> And where are you getting the info that OB/gyn prescribe most mammograms? I believe PCPs and self-referrals are the most common.
> 
>  
> 
> From: HM Epstein [mailto:hmepstein at gmail.com <mailto:hmepstein at gmail.com>] 
> Sent: Monday, May 22, 2017 12:42 AM
> To: Society to Improve Diagnosis in Medicine; Tommaso MD, Laura
> Subject: Re: [IMPROVEDX] Clinicians not following breast cancer screening guidelines
> 
>  
> 
> I have so many thoughts and questions about this. Guidelines are necessary tools especially when they evolve at the speed of research. However, too often, they seem to serve interests other than the patients. The bitter, competing guidelines for tick-borne disease from the IDSA and ILADS are an example. Breast cancer may be one as well. 
> 
>  
> 
> But when I think about this from my experience and from a patient point-of-view, official guidelines become less valuable. As a physician, your training may not be required for the average patient who fits all of the guidelines. A solid diagnostic software and a trained PA or RN could be sufficient. 
> 
>  
> 
> Where your experience and skill are most needed are for the patient who doesn't fit the guidelines, the outlier. The ones who heuristics miss. Guidelines aren't helpful for those patients. Your training is. I'm glad that SIDM is working to create a new course on diagnosis for med schools. It's much needed. 
> 
>  
> 
> For background:  This is how my mother-in-law died at the age of 41. She went to her ob-gyn when she was 40 and told him she found a lump. He told her not to worry and don't be silly. That she was a young woman and didn't need a mammogram. She died a year later leaving behind three children. Her brother sent an anniversary card to the doctor every year that simply said, "[X] years ago you killed my sister." Was the ob-gyn following the guidelines of the 80s or was he just a poorly informed physician?  
> 
>  
> 
> The guidelines talk about the harm from an annual mammogram. It's not too much radiation. Is it false positives? That describes my unnecessary breast cancer surgery at 50. But I was within the new age guidelines. So the guidelines didn't protect me from Dx error. 
> 
>  
> 
> I personally know 5 women who had staged cancers (stages 2-4) in their 30s and 40s. All had double mastectomies. One died. The others haven't, yet. Only the ob-gyn guidelines protected them, which is where most women get the Rx for a mammogram. 
> 
>  
> 
> On the other end of the spectrum, my 88-year-old aunt has had breast cancer three times since her late 70s. Another outlier. She is like my mother, a super-ager. As baby boomers age we expect more super agers and they will defy or delay most of the assumptions about geriatric patients. 
> 
>  
> 
> As I write this, I'm sitting by the hospital bedside of my dad who has defied all expectations yet again just weeks shy of his 95th birthday. A few days ago my sister and I jumped on flights to Florida so we would have time to say goodbye. He may not make it another week. Or he might last another year. Last night at 11pm, he practically dragged two RNs holding a leash on him and a CNA around the corridor because he wanted to go for a fast walk with his walker. This after several weeks of Dx error that nearly killed him. Perhaps he's been dismissed because he's so old. Or perhaps he just never fit the guidelines of the diseases he has.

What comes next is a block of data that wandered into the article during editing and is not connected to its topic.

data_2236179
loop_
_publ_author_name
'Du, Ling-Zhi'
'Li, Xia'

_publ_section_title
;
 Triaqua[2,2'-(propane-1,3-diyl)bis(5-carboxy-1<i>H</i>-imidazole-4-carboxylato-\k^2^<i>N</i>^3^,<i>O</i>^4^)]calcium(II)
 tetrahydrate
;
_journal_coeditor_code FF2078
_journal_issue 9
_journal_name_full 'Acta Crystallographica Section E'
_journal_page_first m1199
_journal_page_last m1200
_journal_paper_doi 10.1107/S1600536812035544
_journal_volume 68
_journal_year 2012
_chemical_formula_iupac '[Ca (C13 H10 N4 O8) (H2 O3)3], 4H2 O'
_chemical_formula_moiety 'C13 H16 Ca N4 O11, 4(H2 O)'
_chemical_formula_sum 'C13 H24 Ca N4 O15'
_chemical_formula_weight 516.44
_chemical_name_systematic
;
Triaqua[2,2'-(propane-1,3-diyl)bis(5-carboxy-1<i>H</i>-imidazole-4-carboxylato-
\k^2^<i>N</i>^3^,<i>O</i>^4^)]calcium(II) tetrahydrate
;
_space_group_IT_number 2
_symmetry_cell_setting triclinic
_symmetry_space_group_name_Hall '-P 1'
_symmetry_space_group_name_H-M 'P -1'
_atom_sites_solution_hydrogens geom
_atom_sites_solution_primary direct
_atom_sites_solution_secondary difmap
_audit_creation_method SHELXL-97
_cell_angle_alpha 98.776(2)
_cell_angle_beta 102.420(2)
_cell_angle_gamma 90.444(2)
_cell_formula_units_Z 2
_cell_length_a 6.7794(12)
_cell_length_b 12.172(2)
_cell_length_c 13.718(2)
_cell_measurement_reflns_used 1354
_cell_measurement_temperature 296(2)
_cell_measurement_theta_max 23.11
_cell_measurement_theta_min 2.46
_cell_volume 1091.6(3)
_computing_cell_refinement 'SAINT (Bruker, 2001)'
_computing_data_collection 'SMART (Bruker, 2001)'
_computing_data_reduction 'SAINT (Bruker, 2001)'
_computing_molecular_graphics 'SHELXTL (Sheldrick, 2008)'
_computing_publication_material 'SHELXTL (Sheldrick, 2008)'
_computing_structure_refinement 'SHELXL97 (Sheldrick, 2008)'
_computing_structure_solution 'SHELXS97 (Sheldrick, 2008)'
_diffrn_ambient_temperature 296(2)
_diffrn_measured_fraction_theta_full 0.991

> 
>  
> 
> How is one to know?
> 
>  
> 
> Best, 
> 
> Helene 
> 
>  
> 
>  
> 
>  
> 
>  
> 
> Sent from my iPhone
> 
> 
> On May 21, 2017, at 7:02 PM, Tommaso MD, Laura <ltommaso at NCH.ORG <mailto:ltommaso at NCH.ORG>> wrote:
> 
> 
> 
> 
> Consider my hypothetical situation as it was intended: as a response to the article. And shared decision making is just that.. so if women still want their mammogram, that's an explanation as to why doctors are not following the guidelines. 
> 
>  
> 
> Get Outlook for iOS <https://aka.ms/o0ukef>
> 
> 
> On Sun, May 21, 2017 at 1:57 PM -0500, "Albert Wu" <awu at JHU.EDU <mailto:awu at JHU.EDU>> wrote:
> 
> Hopefully you would have discussed the risks and benefits with her and allowed her to make the decision about what to do
> 
>  
> 
> In the US this might including having to pay an additional amount if it were not covered by her health insurance – but she should be helped to decide
> 
>  
> 
> Albert
> 
>  
> 
> From: "Tommaso MD, Laura" <ltommaso at NCH.ORG <mailto:ltommaso at NCH.ORG>>
> Reply-To: Society to Improve Diagnosis in Medicine <IMPROVEDX at LIST.IMPROVEDIAGNOSIS.ORG <mailto:IMPROVEDX at LIST.IMPROVEDIAGNOSIS.ORG>>, "Tommaso MD, Laura" <ltommaso at NCH.ORG <mailto:ltommaso at NCH.ORG>>
> Date: Sunday, May 21, 2017 at 12:43 PM
> To: "IMPROVEDX at LIST.IMPROVEDIAGNOSIS.ORG <mailto:IMPROVEDX at LIST.IMPROVEDIAGNOSIS.ORG>" <IMPROVEDX at LIST.IMPROVEDIAGNOSIS.ORG <mailto:IMPROVEDX at LIST.IMPROVEDIAGNOSIS.ORG>>
> Subject: Re: [IMPROVEDX] Clinicians not following breast cancer screening guidelines
> 
>  
> 
>  
> 
> Imagine a 40 year-old average risk pt presents and requests to get a mammogram. You tell her that it not the current recommendations of some of the governing bodies that set guidelines and the associated risks/benefits. She gets breast cancer at 42 and was found at a late stage.  She had asked you for the mammogram..
> 
> From: Edward Winslow [edbjwinslow at GMAIL.COM <mailto:edbjwinslow at GMAIL.COM>]
> Sent: Saturday, May 20, 2017 7:08 PM
> To: IMPROVEDX at LIST.IMPROVEDIAGNOSIS.ORG <mailto:IMPROVEDX at LIST.IMPROVEDIAGNOSIS.ORG>
> Subject: Re: [IMPROVEDX] Clinicians not following breast cancer screening guidelines
> 
> The Medscape article is fairly unbiased. 
> 
>  
> 
> One problem with our current guideline process is the plethora of guidelines available. The national guideline clearing house has between 32 and 52 sets of guidelines on breast cancer screening. While the USPSTF guidelines are probably the least biased, other well meaning people with or without any of several potential biases, may believe another set of guidelines. 
> 
> Quis custodiet ipsos custodes? Literally translated from the Roman Poet Juvenal as "Who will guard the guards themselves". In this context I meant a more focused use of the concept. "Who will guide the guideline writers".
> 
>  
> 
> On Fri, May 19, 2017 at 11:36 AM Elizabeth Cohen <lesotholiz at gmail.com <mailto:lesotholiz at gmail.com>> wrote:
> 
> http://www.medscape.com/viewarticle/878405#vp_2 <http://www.medscape.com/viewarticle/878405#vp_2>
>  
> 
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Moderator: David Meyers, Board Member, Society to Improve Diagnosis in Medicine